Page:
Welcome everyone to the new common sense explained blog.

I plan to make this a series about some of the various political sound bytes pushed off as common sense gun control.

I recently wrote this to help describe to some intelligent and reasonable people that I usually agree with exactly whats wrong with Universal Background Checks, and why they are not the panacea politicians promise, and some people believe they are. So, let’s start off here with a few assumptions. First, you have some definite opinions on gun control, and believe there are some simple steps to that could be easily taken to drastically reduce gun crime, and mass shooting events in America. Second, let’s assume that someone you know who you otherwise respect and find you can agree with sent you to this posting. Third, you’re not (at least openly) calling for registration and confiscation of all personally owned firearms in America.

Ok now with those assumptions out of the way, let’s get down to business. Universal Background Checks (to save me some keystrokes referred to as UBCs from this point forward) sound like such a simple and sensible idea. Anyone opposed to them why they’d have to be either protecting criminals, or just be an unreasonable paranoid nut job right? Well like with any political statement the simple solution generally isn’t really so simple, and isn’t really a solution.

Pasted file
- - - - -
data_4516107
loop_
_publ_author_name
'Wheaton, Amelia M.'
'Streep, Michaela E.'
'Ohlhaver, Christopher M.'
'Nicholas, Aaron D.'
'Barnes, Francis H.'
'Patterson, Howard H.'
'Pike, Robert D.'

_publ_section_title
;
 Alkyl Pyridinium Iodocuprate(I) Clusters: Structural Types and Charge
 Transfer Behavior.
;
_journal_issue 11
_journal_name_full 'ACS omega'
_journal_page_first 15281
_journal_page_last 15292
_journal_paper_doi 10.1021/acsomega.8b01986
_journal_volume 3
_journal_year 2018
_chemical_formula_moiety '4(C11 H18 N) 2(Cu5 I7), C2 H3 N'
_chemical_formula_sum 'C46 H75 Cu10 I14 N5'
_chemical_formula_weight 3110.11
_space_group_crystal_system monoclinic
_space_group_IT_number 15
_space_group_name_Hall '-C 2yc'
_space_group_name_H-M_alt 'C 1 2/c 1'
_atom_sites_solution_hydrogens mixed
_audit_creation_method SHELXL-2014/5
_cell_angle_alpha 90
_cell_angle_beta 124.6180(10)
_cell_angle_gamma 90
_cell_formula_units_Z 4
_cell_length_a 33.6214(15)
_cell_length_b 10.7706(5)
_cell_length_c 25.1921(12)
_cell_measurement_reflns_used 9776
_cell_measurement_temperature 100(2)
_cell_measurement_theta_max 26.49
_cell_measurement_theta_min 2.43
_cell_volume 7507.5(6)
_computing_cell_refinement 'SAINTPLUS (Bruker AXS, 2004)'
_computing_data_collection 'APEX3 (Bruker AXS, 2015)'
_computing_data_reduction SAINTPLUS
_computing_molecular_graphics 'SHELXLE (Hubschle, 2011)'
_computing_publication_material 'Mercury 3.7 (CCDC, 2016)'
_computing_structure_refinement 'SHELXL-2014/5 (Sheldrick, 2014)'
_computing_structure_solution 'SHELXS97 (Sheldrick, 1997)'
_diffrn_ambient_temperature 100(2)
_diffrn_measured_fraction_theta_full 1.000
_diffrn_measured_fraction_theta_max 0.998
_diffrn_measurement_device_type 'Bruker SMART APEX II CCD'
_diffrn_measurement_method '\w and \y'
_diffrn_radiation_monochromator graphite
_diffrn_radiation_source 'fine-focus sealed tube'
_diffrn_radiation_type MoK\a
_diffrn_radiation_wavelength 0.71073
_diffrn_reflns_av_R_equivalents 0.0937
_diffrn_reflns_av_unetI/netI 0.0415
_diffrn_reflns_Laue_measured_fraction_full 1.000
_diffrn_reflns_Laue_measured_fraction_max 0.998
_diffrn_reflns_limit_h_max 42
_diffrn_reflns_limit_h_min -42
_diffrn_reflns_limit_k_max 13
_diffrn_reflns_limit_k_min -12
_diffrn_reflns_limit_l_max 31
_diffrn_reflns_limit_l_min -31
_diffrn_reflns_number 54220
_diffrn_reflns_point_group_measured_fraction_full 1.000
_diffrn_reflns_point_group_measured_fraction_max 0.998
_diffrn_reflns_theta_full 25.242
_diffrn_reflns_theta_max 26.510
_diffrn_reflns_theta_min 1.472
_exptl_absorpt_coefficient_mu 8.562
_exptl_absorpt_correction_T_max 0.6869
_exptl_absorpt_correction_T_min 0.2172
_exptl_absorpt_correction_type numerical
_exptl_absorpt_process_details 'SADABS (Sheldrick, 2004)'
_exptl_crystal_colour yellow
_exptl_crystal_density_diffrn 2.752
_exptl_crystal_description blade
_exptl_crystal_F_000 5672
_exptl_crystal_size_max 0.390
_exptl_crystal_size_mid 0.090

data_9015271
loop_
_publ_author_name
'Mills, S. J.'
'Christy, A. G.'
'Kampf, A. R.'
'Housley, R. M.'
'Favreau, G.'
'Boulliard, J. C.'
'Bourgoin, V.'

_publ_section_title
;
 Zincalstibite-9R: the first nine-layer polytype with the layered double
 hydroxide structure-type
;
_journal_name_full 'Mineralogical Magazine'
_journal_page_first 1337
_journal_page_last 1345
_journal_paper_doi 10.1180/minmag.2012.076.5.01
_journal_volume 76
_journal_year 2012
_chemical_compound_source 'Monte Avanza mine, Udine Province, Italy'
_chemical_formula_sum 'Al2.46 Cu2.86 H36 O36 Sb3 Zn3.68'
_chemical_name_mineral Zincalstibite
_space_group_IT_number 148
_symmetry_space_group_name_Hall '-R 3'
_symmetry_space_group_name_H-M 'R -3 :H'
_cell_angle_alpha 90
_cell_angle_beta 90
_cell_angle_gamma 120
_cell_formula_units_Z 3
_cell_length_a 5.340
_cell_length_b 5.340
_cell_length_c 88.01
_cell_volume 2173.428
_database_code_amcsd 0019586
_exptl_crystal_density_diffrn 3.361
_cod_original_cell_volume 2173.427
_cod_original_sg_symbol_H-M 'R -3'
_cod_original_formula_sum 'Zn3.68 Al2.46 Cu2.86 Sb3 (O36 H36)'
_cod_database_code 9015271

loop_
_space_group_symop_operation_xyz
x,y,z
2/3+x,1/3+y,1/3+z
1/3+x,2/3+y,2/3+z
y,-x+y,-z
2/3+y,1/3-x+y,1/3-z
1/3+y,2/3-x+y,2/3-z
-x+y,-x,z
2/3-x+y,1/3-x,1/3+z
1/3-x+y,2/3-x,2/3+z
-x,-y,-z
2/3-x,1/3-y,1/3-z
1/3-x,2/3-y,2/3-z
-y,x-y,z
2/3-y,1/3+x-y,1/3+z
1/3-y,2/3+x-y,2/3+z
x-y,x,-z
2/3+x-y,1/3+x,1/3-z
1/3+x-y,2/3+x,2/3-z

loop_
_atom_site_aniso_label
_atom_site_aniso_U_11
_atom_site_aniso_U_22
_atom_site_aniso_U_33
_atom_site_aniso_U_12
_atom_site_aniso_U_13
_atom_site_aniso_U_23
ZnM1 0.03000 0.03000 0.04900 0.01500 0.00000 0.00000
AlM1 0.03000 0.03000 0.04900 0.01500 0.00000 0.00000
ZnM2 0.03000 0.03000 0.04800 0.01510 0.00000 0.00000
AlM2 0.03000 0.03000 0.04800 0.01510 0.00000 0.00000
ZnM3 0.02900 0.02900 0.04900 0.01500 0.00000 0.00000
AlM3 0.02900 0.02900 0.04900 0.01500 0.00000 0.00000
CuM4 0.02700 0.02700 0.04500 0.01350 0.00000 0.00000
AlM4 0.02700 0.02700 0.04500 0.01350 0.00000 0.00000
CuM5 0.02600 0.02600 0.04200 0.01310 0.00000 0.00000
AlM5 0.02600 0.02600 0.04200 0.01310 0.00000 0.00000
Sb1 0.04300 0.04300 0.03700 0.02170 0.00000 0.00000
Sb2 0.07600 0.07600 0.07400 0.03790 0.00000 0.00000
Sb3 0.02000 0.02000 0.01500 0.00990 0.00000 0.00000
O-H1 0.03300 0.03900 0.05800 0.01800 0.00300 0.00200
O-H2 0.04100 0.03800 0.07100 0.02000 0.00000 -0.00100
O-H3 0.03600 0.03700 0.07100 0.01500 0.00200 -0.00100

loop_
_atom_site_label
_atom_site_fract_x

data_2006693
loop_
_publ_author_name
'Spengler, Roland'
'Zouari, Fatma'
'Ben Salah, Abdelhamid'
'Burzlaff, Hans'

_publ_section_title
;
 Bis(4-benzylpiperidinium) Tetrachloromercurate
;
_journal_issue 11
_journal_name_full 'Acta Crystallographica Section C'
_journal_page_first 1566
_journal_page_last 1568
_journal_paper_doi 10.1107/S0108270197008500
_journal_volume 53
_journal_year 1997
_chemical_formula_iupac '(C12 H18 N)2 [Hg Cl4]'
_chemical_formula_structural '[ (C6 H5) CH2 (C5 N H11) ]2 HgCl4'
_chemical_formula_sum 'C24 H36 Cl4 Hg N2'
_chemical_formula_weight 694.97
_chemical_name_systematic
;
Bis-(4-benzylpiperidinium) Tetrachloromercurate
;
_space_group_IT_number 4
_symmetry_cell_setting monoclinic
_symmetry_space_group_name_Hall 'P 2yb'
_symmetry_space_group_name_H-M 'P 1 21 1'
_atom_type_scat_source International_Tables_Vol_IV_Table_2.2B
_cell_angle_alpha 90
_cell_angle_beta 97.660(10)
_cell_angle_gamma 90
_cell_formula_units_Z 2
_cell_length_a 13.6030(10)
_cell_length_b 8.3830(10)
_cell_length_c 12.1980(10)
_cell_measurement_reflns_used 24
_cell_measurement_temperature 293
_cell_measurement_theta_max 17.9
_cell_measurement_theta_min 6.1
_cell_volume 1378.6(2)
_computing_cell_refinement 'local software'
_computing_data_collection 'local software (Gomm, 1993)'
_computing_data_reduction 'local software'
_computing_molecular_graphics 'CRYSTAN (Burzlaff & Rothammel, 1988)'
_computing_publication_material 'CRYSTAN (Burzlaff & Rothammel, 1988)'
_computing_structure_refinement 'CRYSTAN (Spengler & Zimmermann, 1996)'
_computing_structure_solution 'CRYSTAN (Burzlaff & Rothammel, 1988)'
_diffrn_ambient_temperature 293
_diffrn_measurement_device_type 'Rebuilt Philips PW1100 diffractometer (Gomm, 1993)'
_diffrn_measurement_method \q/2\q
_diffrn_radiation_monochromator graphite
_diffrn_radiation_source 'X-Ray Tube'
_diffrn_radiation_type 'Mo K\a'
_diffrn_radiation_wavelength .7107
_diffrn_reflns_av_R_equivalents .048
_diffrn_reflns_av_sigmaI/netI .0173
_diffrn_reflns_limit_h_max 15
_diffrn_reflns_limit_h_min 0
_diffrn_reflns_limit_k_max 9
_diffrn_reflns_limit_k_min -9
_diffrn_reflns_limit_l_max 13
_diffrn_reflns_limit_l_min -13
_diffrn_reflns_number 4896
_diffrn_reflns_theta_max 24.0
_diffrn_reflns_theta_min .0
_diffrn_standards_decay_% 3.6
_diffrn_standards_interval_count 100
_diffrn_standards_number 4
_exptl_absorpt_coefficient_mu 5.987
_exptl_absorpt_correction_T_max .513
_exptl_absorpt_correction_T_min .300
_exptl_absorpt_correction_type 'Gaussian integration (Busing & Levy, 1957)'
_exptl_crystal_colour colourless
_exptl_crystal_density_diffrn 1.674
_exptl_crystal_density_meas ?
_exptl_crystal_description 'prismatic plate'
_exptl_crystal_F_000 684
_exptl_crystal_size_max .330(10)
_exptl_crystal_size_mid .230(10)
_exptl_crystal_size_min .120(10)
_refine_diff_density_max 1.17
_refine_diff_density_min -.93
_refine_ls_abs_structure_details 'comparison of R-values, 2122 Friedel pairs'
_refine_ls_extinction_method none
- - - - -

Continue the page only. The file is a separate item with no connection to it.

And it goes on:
Let’s consider the two following situations first a mass shooter, and second general street crime.
Your mass shooter. Generally firearms are purchased by individuals who pass the existing NICS background checks (Aurora Theatre shooting, Washington Navy Yard shooting, Chattanooga military shootings) or through existing failures in the back ground check system (Virginia tech, Charleston Church shooting), or they are sourced from family members (Columbine and New Haven). Many or most mass shooters have shown significant mental stability issues beforehand, several have had issues with illegal substances, but the majority do not have the background that would keep them from purchasing a weapon under current background check requirements. In short, UBCs wouldn’t stop or significantly change mass shooter access to weapons, and would correspondingly not reduce these incidents.